“Mi l’Hashem elai!” In every generation, there are those who respond and take a stand for Hashem
When I was 18 years old, I spent five months at the infamous Kibbutz Mizra, in Israel’s Jezreel Valley, between Afula and Nazareth. And yes, I mean infamous. As in one of Israel’s only producers of nonkosher meat, most notably pork. As in being the very embodiment of treif for Israel’s religious public.
Four years later, I’d been studying in Neve Yerushalayim for about a year, when my friend Gail and I headed to Tel Aviv on a day off. The afternoon found us at Dizengoff Center, a shopping mall in the middle of the city, at a large kibbutz fair featuring produce and crafts and products from hundreds of kibbutzim from all over Israel.
Including a booth from Kibbutz Mizra, selling pork products, smack in the heart of Tel Aviv. Smack in the heart of Eretz Yisrael. Hitting me smack in the heart.
It was a heart that hadn’t yet heard of Pinchas.
A heart that didn’t yet know the significance of being a bas Kohein, and carrying the blood of the only tribe that not only refused to worship the Eigel Hazahav, but who, under the rallying cry of “Mi la’Hashem elai!” killed those who did.
But I’d single-handedly disrupted a pro-Palestinian demonstration in the middle of Boston. And the more I heard anti-Semitic remarks, the more prominently I wore my Magen David.
So here we were at Dizengoff Center, and there they were, my kibbutz alma mater, selling pork.
I was aghast, and yes, naive. I thought everyone would be and should be as horror-struck as me. And I was appalled that they weren’t.
“We have to do something!” I told Gail. “Is there an art store here? I’m going to buy markers and tagboards and make protest signs!”
But there wasn’t an art store in the area, and I was becoming increasingly frantic as more and more people got on line to buy.
I started to go up to each person in the line.
“You know this is pig, right?” I told one person.
“They’re selling pig in Eretz Yisrael,” I told another.
“For thousands of years, Jews chose to die rather than eat pig, and now they’re selling it in the Land of Israel, and you’re lining up to buy it,” I pointed out to another.
“You’re old enough to have lived through the Holocaust, and now you’re buying pig in Eretz Yisrael?” I demanded of an older woman. She blithely told me it wasn’t for her; she was buying it as a special treat for her grandchildren.
“You’re buying pig for your grandchildren?!” I couldn’t believe it. “Would you give poison to your grandchildren? You’re buying them poison. And will you buy them a non-Jewish spouse as well, and have non-Jewish grandchildren?”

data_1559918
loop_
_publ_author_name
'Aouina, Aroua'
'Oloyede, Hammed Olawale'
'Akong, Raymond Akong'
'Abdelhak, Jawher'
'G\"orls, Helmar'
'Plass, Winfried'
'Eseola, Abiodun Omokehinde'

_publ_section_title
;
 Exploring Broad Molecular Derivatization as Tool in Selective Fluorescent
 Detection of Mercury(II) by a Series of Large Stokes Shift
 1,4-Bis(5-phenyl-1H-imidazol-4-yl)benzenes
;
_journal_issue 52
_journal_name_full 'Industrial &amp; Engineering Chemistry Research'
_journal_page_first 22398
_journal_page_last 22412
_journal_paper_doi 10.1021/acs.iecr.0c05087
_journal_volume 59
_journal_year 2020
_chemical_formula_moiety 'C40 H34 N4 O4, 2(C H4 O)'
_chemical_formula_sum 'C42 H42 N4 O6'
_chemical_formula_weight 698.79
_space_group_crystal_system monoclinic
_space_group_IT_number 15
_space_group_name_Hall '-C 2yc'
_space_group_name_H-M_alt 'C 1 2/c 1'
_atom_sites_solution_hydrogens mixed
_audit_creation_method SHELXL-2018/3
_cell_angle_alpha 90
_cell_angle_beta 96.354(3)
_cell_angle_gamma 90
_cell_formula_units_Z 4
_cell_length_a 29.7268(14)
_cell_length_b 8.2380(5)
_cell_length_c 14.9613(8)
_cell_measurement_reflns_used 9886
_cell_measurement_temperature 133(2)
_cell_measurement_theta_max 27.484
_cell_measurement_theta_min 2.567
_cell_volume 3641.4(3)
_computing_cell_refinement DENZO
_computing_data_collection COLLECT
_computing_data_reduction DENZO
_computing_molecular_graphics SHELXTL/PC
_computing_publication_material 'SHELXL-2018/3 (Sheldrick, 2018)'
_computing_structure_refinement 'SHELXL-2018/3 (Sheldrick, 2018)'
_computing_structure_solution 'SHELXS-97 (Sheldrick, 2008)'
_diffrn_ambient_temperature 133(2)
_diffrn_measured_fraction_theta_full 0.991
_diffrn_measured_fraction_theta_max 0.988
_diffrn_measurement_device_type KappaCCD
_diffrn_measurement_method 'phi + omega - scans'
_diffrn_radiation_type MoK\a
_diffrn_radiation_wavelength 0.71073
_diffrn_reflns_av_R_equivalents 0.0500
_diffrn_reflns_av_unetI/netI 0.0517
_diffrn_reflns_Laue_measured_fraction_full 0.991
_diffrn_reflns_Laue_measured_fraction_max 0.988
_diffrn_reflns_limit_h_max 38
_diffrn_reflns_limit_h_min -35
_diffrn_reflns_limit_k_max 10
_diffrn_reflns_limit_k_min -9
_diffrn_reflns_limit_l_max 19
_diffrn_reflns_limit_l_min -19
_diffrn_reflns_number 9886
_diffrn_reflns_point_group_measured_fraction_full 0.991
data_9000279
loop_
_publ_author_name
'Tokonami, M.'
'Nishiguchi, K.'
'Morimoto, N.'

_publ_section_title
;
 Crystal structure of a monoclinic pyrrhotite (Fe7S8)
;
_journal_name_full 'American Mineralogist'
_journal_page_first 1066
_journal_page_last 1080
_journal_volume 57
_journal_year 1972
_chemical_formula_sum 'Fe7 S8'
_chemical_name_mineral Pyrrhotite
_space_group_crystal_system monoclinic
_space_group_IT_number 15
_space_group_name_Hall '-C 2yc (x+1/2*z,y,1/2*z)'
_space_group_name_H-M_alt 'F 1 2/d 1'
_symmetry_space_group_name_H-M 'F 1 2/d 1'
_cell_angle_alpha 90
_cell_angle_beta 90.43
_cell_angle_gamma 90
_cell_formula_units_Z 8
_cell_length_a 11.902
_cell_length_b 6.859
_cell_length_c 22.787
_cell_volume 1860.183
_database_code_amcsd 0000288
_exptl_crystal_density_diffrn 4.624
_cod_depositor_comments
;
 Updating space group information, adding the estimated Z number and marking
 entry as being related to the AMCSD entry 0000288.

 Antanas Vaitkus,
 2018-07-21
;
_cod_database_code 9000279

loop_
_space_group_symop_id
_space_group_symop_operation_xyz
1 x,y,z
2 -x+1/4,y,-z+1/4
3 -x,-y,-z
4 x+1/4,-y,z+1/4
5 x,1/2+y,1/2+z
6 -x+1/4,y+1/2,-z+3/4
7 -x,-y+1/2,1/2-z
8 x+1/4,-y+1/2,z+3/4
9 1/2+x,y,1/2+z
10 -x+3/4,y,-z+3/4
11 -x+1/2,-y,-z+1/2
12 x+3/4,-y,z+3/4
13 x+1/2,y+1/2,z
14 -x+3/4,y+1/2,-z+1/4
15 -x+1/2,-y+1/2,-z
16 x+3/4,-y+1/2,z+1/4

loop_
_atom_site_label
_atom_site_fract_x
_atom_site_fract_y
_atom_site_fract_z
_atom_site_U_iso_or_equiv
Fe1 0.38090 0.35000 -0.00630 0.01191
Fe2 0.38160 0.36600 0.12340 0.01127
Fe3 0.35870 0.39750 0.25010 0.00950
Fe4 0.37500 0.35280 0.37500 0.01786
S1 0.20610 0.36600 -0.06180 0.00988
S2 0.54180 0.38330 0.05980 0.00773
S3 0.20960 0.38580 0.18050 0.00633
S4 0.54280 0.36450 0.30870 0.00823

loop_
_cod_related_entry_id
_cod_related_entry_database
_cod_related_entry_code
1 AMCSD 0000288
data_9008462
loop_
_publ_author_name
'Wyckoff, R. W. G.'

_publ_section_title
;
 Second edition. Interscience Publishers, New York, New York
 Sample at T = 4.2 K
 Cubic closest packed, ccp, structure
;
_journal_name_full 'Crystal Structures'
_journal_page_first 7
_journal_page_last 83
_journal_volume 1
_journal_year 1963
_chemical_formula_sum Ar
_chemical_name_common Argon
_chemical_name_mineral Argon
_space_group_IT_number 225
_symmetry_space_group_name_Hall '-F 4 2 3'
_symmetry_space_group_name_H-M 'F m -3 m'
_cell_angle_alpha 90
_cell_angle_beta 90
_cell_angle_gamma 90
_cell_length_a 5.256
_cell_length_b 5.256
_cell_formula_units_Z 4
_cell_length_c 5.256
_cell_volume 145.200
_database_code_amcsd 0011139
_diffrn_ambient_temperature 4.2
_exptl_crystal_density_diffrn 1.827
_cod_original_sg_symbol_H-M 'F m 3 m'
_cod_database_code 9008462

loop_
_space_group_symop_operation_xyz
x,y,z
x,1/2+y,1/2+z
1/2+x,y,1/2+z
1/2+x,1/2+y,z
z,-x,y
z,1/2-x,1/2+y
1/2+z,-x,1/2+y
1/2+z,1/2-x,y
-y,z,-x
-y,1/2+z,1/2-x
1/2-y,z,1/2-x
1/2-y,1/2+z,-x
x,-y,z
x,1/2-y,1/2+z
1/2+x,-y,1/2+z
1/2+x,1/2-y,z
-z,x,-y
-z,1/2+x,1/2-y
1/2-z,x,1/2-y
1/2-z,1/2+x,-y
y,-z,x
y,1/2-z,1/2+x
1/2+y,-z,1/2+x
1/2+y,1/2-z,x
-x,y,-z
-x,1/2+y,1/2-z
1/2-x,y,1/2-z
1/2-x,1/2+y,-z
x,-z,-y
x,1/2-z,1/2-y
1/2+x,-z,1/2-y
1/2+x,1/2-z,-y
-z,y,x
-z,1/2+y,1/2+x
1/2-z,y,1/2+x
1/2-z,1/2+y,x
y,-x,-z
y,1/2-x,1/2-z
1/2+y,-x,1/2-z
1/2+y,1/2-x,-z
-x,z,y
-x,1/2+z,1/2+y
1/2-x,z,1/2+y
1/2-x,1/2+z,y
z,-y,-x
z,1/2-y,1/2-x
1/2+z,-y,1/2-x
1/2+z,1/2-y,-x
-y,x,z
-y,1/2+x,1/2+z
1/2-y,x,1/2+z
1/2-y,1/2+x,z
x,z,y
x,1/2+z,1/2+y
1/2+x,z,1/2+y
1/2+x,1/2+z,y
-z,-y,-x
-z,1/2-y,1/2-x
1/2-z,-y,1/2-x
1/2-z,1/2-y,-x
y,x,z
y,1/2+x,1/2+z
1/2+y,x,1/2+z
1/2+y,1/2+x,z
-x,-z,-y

After having been at Kibbutz Mizra and not at all bothered by their pork factory, I had now quite literally come full circle. I wasn’t just spiritually outraged; I was in physical pain.
I tried a new tactic.
“How much will it take for you not to buy this? Here, you’re planning to spend 100 shekels? I’ll give you 200 shekels not to buy it….”
I offered every person on that line double what they were willing to spend on the pork, if they’d agree not to buy it.
At this point, the Mizra man behind the counter, seeing what was going on, yelled at me to get out of there.
I ignored him and continued to speak to everyone on line.
He then grabbed one of the longest sausages on display, a two-foot-long frozen salami, and storming out from behind the counter, charged me with the sausage, and threatened to beat me with it.
Was this yeihareig v’al ya’avor? I was pretty sure keeping other Jews from eating treif, though noble, didn’t necessitate my getting run through with a frozen pork sausage. Loud, angry words were exchanged as we both unashamedly let the other know what we thought of them.
Gail, standing on the sidelines and barely daring to look, later told me how she was wondering what she would do when I a) got clubbed unconscious by the sausage-wielding pork seller; b) got arrested for disturbing the peace; or c) a combination of both.
And also how proud our rav back at Neve, a real kanoi, would be of me.
The entire line listened to the angry words.
Some agreed with him and yelled at me.
Some agreed with me and yelled at him.
I didn’t get arrested or clubbed. I don’t know how many potential customers, if any, I persuaded to not buy pork.
But I also didn’t stand silently by.
I stood up for Hashem and His Torah.
I put myself at risk to call out, to myself and others, “Mi la’Hashem elai!”
And that’s what counts.
(Originally featured in Family First, Issue 770)
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